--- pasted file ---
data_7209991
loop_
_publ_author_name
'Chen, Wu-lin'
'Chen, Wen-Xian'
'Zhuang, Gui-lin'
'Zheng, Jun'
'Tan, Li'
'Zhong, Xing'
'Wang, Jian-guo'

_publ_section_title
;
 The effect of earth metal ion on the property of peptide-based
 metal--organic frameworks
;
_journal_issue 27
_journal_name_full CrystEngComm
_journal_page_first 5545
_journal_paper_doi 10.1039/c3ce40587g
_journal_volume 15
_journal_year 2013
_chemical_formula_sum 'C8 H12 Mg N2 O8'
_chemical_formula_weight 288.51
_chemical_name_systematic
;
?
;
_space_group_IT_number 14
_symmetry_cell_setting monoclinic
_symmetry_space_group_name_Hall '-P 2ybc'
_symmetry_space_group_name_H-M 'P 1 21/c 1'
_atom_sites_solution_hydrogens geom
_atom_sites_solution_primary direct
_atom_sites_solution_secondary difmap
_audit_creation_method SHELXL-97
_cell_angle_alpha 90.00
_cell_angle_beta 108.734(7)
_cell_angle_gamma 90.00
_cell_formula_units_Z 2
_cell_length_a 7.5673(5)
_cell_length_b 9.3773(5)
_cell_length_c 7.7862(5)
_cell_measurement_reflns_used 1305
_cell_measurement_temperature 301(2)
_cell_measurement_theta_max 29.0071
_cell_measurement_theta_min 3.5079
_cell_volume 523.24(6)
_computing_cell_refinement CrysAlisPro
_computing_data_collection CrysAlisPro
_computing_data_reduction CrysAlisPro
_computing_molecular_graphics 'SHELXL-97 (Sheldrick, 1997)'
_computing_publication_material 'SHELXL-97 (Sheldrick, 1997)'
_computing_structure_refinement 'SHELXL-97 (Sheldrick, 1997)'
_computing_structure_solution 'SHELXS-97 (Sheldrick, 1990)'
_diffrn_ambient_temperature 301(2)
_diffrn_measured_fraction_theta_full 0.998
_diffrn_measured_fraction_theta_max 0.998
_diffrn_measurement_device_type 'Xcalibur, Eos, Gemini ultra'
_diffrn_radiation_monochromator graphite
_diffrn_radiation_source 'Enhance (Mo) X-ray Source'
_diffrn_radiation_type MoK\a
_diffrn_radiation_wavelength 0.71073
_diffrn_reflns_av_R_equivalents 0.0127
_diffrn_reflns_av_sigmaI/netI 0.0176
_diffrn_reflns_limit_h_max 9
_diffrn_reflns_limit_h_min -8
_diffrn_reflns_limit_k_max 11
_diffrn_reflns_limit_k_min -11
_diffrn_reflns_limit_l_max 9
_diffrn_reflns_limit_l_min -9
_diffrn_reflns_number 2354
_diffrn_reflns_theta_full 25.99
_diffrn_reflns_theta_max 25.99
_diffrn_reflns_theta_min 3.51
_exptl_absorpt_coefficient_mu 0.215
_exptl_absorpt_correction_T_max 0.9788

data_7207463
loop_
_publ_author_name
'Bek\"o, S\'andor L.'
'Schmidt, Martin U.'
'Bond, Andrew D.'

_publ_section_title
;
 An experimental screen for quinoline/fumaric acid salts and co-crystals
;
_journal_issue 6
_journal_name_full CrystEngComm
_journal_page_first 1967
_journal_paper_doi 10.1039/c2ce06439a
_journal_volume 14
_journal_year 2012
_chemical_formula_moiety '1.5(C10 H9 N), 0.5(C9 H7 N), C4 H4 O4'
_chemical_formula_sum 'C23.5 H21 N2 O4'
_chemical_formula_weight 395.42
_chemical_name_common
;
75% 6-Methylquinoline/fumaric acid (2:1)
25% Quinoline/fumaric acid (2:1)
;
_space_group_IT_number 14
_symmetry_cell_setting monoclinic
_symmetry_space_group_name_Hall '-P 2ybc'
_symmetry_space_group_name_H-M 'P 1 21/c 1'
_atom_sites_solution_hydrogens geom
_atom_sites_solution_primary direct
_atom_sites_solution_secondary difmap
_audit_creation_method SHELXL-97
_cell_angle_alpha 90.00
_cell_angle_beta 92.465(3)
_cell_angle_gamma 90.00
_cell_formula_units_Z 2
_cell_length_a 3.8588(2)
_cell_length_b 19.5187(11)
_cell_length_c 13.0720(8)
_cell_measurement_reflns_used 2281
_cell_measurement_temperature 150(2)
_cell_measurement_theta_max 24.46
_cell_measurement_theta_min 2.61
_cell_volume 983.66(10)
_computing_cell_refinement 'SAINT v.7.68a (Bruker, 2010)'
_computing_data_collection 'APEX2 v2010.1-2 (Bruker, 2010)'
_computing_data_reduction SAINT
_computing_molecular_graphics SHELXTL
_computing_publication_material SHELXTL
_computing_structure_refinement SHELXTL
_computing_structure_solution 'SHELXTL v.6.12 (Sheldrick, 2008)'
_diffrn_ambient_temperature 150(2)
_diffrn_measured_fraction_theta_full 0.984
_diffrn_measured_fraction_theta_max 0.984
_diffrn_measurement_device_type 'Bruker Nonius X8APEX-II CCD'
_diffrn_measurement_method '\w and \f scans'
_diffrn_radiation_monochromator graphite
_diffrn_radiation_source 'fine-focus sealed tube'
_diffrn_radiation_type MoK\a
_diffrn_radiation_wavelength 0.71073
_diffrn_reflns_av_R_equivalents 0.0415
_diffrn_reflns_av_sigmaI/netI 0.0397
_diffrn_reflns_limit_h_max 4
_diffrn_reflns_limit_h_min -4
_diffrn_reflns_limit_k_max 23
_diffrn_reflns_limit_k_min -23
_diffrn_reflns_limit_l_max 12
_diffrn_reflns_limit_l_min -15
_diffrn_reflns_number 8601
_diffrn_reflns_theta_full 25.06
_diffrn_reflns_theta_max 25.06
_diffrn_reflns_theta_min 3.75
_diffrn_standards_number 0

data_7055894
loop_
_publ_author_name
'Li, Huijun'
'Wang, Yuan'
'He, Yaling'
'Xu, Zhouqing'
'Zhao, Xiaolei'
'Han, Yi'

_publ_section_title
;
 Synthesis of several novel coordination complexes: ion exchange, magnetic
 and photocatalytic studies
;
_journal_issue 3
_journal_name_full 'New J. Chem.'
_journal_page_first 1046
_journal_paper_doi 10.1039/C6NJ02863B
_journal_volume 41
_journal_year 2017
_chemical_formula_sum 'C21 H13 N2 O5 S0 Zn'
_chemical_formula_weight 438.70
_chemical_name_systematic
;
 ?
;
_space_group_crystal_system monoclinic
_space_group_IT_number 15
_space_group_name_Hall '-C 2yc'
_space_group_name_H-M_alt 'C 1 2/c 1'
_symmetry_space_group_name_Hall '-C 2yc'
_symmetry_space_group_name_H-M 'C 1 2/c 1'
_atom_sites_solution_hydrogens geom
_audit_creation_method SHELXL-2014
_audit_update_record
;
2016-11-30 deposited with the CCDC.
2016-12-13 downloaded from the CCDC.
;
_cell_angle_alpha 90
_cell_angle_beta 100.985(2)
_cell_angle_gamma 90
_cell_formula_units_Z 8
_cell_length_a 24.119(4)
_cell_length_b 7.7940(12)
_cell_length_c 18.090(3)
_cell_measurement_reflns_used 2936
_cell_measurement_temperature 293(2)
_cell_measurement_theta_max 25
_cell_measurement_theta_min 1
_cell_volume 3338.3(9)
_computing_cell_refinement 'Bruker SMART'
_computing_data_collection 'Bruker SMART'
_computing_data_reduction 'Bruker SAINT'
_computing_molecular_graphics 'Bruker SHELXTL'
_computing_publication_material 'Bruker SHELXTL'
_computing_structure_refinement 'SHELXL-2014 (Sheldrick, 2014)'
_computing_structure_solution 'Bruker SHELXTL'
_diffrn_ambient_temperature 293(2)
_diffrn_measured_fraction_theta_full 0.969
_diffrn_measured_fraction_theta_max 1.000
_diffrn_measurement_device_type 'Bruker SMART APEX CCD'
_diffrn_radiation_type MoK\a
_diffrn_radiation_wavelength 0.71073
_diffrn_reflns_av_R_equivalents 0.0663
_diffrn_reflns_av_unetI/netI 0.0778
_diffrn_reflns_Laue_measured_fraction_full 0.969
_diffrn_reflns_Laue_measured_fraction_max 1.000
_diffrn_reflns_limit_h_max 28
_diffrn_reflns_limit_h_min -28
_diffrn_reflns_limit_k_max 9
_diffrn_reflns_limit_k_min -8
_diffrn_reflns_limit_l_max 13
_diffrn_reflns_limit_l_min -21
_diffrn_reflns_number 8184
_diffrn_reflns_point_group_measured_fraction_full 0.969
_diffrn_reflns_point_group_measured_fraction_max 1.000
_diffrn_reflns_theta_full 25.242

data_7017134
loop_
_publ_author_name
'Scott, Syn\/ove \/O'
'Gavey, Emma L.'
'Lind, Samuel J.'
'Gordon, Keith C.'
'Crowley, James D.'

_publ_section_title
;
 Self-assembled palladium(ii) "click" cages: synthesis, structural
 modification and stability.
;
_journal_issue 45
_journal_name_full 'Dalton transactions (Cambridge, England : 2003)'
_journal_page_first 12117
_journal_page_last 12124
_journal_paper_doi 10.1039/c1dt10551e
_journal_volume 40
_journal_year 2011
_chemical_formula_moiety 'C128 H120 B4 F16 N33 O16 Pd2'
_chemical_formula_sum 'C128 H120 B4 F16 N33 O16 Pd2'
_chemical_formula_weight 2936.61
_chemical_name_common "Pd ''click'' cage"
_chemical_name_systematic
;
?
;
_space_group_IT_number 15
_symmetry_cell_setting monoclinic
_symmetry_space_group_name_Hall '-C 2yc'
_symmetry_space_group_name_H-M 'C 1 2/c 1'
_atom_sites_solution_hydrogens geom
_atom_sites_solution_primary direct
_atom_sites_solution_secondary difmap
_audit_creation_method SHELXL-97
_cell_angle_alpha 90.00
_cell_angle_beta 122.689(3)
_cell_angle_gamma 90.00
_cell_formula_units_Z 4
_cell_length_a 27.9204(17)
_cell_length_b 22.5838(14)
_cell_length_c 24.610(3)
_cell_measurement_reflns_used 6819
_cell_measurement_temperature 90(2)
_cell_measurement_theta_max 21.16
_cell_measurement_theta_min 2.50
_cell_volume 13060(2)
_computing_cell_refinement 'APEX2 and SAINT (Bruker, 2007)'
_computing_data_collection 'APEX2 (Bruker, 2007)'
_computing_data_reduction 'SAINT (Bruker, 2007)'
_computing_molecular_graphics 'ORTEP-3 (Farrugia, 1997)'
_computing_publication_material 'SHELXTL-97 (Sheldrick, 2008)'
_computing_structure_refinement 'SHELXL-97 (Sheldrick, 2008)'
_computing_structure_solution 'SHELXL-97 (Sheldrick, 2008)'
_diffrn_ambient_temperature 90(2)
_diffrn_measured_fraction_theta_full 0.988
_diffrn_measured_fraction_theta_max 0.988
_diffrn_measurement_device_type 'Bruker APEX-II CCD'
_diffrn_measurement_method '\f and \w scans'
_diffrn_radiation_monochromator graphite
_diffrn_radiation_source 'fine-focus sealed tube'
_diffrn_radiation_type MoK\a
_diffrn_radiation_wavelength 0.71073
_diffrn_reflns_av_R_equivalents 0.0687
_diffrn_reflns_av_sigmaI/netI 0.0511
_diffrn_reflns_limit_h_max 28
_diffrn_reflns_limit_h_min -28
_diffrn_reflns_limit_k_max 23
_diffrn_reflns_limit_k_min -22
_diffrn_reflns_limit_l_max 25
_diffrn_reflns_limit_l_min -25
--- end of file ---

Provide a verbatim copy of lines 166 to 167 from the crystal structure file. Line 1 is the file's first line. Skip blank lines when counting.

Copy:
_journal_page_first 1046
_journal_paper_doi 10.1039/C6NJ02863B